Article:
Converting from Propane to Natural Gas for Outdoor Grilling

Natural Gas Well

Andy Arthur / Flickr / CC BY-3.0

Gas-burning appliances, including outdoor barbecue grills, gas fireplaces, and patio space heaters, are designed to burn one of two different types of fuel. The majority of grills and outdoor appliances are designed to burn liquid propane (LP) fuel—the fuel that comes in tanks or bottles that you periodically must refill or replace. But homeowners increasingly are turning to outdoor appliances that burn the same natural gas that serves the indoor gas appliances—mostly because natural gas is a more plentiful, cheaper fuel. For a family that grills frequently, the cost savings can total hundreds of dollars each year. And because natural gas appliances can usually be tapped into the home's natural gas lines, it eliminates the need for cumbersome tanks that always seem to run empty just when you're grilling a big meal.

Propane Gas vs. Natural Gas

Both natural gas and liquid propane (LP) are common fuels, and homeowners often confuse the two. Natural gas is the fuel that usually powers home heating systems and gas-powered stoves, ovens, and clothes dryers when the home is supplied by the municipal gas company. Propane is the fuel of choice in rural areas, where a large tank of fuel sits in the yard and is refilled periodically by a traveling fuel truck that pumps it full of liquid propane. In homes served by liquid propane, the furnaces, stoves, and other appliances that have special valves and burners designed to accept propane gas.

For outdoor grills and appliances, liquid propane is the more common fuel. It is sold in smaller portable tanks or bottles that connect directly to the grill, outdoor fire pit, or heater. The vast majority of grills sold in the U.S. burn liquid propane.

Chemically, there are slight differences between these fuels. Natural gas consists mostly of liquid methane, although it also contains other gases, including some amount of propane. Natural gas undergoes little refinement after being pumped from the ground; it is very close to the same gas that comes from the earth. Commercial propane gas, on the other hand, is a refined fuel, one of the hydrocarbons that is extracted from natural gas. Because it is refined, propane requires less gas to produce the same BTU output as natural gas. But there are some distinct advantages to burning natural gas in grills and other outdoor appliances:

  • Natural gas is a cheaper fuel, costing about 1/3 as much as propane.
  • Natural gas burns slightly cleaner, requiring less oxygen for combustion.
  • It requires no refining, thus can be considered a better environmental choice.
  • Natural gas is a slightly safer fuel since fumes rise rather than sink and collect along the floor.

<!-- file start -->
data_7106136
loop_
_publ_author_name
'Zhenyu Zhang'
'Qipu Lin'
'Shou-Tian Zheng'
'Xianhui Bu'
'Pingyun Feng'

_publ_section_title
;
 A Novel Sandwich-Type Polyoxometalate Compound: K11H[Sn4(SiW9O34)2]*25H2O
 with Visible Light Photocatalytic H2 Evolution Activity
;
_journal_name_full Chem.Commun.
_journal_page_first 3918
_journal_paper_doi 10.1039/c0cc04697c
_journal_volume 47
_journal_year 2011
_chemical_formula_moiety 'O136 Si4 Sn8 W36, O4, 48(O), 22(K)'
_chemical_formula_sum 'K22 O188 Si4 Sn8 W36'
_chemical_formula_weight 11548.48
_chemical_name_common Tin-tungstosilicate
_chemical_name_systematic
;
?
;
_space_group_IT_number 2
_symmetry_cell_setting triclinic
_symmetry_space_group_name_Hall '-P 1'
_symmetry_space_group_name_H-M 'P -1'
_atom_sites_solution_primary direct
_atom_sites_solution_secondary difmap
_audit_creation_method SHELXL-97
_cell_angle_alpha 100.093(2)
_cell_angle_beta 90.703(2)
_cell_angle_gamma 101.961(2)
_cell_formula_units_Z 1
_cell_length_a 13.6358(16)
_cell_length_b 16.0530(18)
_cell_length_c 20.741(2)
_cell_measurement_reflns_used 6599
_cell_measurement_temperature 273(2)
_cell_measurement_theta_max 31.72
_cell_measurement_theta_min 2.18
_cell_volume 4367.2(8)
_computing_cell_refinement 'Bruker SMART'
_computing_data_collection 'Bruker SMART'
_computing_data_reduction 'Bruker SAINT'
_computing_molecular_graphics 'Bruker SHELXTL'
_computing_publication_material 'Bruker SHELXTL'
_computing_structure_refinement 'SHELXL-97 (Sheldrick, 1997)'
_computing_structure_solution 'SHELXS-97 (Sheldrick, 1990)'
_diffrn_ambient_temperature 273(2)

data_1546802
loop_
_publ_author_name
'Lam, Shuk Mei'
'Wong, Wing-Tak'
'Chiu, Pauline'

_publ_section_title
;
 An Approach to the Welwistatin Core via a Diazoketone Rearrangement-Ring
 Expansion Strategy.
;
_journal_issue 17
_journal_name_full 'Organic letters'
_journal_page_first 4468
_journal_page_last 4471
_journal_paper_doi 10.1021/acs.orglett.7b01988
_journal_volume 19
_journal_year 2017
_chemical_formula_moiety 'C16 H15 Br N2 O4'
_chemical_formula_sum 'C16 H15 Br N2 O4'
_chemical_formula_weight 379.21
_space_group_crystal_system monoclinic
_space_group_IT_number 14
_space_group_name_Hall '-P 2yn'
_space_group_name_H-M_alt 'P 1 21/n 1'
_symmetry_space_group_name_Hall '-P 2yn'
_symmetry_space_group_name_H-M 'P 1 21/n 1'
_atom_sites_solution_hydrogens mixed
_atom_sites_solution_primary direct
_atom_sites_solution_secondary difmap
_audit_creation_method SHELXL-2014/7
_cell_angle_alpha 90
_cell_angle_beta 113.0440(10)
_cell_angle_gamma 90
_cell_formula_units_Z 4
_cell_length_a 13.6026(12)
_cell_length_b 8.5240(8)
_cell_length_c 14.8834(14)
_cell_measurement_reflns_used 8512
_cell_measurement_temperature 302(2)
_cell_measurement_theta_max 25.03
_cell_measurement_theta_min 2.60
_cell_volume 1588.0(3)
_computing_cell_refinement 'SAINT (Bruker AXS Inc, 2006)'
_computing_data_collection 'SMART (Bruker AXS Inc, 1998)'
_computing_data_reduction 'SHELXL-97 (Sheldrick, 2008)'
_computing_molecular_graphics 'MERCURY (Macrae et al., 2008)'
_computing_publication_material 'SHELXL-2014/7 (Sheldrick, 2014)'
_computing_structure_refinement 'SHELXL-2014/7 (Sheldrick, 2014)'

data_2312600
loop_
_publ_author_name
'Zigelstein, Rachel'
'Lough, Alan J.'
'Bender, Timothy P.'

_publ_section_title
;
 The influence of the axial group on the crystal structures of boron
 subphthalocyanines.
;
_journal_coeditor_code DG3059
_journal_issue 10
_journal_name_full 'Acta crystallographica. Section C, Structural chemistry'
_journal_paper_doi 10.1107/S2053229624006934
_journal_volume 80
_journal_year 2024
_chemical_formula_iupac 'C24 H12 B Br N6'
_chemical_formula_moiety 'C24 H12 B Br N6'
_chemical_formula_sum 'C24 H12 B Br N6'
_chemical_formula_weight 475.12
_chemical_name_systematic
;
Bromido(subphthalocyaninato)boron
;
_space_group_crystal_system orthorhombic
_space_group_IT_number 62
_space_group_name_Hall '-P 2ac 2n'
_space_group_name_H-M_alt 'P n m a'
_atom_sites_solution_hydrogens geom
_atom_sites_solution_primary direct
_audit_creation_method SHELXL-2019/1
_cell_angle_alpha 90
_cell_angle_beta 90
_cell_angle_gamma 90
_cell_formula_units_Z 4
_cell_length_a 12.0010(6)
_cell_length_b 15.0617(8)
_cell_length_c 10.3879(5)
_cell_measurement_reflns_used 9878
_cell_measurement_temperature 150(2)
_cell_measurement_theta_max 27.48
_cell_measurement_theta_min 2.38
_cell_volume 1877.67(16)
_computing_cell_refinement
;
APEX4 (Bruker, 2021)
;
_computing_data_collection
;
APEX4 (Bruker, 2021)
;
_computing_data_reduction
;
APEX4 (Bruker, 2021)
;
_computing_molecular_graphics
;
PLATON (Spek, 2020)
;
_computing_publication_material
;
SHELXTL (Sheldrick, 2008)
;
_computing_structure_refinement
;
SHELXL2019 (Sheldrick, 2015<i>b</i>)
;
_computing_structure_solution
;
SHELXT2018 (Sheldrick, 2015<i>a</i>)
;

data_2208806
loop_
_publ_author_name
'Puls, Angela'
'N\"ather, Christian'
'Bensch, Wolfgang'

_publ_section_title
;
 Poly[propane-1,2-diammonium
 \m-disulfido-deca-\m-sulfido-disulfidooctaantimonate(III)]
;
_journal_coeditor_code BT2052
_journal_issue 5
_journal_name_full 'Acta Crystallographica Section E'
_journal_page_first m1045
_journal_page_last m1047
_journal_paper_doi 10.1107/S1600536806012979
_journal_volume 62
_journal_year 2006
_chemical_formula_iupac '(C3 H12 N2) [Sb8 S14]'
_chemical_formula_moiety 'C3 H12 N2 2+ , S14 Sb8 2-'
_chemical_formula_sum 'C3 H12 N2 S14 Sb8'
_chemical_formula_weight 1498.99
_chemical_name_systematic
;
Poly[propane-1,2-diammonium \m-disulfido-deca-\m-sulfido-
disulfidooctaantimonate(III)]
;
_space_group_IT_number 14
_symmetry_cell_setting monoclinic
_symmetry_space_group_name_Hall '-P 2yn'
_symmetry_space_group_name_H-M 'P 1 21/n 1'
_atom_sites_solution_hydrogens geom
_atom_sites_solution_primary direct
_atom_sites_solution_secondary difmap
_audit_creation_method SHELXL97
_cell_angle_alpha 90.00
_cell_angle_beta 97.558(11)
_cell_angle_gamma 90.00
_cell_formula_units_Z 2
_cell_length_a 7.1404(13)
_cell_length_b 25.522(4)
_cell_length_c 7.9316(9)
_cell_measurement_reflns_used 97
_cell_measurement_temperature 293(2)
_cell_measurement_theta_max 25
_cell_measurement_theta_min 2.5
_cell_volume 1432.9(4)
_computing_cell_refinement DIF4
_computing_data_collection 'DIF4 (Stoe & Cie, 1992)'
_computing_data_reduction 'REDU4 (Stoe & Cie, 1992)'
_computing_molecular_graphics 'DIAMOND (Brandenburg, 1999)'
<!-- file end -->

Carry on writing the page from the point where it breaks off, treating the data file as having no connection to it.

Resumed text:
• There are no unwieldy tanks to move around with natural gas since they connect directly to house gas lines.

Barbecue Grills Designed for Natural Gas

If you want to burn natural gas in your barbecue grill, the best strategy is simply to buy a grill that is designed to use this fuel. Such appliances will simply be labeled "natural gas grill" rather than "liquid propane grill." Virtually all major grill manufacturers offer grills with special valves and burners designed to use natural gas, although you may need to special-order them. Because natural gas burns slightly cooler than propane, natural gas grills have valves and burner orifices that are slightly larger to allow for a larger volume of gas to flow. A grill with propane valves should never be used to burn natural gas unless an approved conversion has been performed.

Converting to Natural Gas

There is any number of videos and instructional articles available that discuss boring out propane valves and burners on a grill to make them suitable for burning natural gas as the fuel. Although this is occasionally successful, it can also be disastrously dangerous. A better strategy is to buy a conversion kit designed for your grill. For less than $100 (usually), you may be able to replace the valves and burners on a propane grill and adapt it to burning natural gas.

However, these conversion kits are often after-market products made by third-party manufacturers, and some grill manufacturers expressly warn against conversion. Weber, for example, expressly forbids conversion and will void the warranty on the grill if you use a third-party conversion kit—although many grill owners do successfully complete such conversions. Charbroil, on the other hand, offers their own conversion kits and provides instruction on how to convert a grill from propane to natural gas.

  • If you want to convert your grill from propane to natural gas, first check with the grill manufacturer to see if a conversion is an accepted practice and if they offer a branded conversion kit.
  • If the grill manufacturer does not offer a conversion kit, there still may be an after-market conversion kit available, but you are on our own if you choose to install it. The conversion might be successful, but the grill manufacturer may well refuse to honor the warranty if the grill has problems in the future.
  • Under no circumstances should you follow any of the "drill-and-bore" instructions found on the internet. These procedures are dangerous and could lead to serious accidents.
  • The safest method of all is simply to buy a new grill that is designed to burn natural gas. If your grill or appliance is already old or represents a small investment, now might be the time to invest in a new, better grill designed to burn economical natural gas.